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Garamond
GaramondSpecimenA.svg
CategorySerif
ClassificationOld-style
Designer(s)Claude Garamond
Also:
Robert Granjon
Jean Jannon
Shown hereAdobe Garamond Pro (regular style based on Garamond's work; italic on the work of Robert Granjon)

Garamond is a group of many serif typefaces, named for sixteenth-century Parisian engraver Claude Garamond, generally spelled as Garamont in his lifetime. Garamond-style typefaces are popular and particularly often used for book printing and body text.

Garamond's types followed the model of an influential typeface cut for Venetian printer Aldus Manutius by his punchcutter Francesco Griffo in 1495, and are in what is now called the old-style of serif letter design, letters with a relatively organic structure resembling handwriting with a pen, but with a slightly more structured, upright design.

Following an eclipse in popularity in the eighteenth and nineteenth century, many modern revival faces in the Garamond style have been developed. It is common to pair these with italics based on those created by his contemporary Robert Granjon, who was well known for his proficiency in this genre.[1] However, although Garamond himself remains considered a major figure in French printing of the sixteenth century, historical research has increasingly placed him in context as one artisan punchcutter among many active at a time of rapid production of new typefaces in sixteenth-century France, and research has only slowly developed into which fonts were cut by him and which by contemporaries; Robert Bringhurst commented that "it was a widespread custom for many years to attribute almost any good sixteenth-century French font" to Garamond.[2][3][4] As a result, while "Garamond" is a common term in the printing industry, the terms "French Renaissance antiqua" and "Garalde" have been used in academic writing to refer generally to fonts on the Aldus-French Renaissance model by Garamond and others.[5][6]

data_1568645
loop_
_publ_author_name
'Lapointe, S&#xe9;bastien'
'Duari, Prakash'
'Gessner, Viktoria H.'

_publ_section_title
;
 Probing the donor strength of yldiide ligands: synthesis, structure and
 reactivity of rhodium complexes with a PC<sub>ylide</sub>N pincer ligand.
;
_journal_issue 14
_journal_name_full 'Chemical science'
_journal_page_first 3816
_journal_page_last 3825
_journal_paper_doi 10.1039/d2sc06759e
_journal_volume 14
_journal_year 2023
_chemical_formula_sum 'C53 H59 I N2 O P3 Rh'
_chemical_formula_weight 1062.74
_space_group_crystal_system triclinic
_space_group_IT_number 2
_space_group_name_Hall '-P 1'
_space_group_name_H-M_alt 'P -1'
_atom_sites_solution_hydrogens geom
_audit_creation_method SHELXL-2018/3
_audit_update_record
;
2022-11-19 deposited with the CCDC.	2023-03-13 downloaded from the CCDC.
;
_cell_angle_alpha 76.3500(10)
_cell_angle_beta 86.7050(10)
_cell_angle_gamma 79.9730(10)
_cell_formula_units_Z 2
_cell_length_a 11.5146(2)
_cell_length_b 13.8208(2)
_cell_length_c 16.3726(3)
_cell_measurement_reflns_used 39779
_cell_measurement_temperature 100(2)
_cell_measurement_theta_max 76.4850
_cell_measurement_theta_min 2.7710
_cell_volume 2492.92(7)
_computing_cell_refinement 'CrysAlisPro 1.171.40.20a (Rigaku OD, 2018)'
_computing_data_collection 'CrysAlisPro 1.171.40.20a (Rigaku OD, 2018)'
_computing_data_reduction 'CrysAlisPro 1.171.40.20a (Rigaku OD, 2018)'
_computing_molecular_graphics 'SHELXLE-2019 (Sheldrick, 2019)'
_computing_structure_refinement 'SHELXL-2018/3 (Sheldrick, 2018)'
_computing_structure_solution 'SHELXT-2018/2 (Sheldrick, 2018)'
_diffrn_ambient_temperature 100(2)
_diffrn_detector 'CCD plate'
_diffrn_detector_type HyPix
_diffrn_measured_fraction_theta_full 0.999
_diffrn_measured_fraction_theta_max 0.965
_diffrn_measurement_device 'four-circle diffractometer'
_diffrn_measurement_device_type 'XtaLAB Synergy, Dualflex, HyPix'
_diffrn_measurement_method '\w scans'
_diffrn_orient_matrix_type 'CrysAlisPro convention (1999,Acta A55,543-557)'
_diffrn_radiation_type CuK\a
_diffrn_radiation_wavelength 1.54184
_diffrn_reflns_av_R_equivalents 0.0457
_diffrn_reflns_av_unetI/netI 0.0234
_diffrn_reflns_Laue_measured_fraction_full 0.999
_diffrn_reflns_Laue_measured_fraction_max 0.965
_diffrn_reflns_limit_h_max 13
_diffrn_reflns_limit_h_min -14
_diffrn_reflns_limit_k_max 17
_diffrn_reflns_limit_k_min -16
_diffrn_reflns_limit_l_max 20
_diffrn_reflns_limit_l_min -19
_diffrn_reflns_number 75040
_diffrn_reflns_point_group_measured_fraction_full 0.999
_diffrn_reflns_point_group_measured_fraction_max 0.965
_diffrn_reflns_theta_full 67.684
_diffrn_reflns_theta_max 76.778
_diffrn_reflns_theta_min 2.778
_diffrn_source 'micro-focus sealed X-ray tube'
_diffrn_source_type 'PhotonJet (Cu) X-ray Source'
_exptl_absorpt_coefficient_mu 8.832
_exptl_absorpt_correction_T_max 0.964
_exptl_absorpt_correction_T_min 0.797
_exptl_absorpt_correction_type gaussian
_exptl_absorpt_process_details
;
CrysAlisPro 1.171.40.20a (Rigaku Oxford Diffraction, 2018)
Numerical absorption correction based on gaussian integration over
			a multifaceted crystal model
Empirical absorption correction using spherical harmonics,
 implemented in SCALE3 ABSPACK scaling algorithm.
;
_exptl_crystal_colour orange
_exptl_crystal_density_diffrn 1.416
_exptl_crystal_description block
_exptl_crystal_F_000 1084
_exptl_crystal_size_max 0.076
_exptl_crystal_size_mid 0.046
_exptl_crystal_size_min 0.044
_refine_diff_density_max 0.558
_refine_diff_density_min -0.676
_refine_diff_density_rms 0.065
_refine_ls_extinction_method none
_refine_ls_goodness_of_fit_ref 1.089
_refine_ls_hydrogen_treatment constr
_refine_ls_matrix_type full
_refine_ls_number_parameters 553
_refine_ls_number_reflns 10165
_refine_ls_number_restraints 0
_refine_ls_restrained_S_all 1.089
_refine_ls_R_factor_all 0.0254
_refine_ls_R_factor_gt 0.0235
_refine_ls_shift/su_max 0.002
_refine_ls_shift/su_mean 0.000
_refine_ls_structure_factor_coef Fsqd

In particular, many 'Garamond' revivals of the early twentieth century are actually based on the work of a later punchcutter, Jean Jannon, whose noticeably different work was for some years misattributed to Garamond. The most common digital font named Garamond is Monotype Garamond. Developed in the early 1920s and bundled with many Microsoft products, it is a revival of Jannon's work.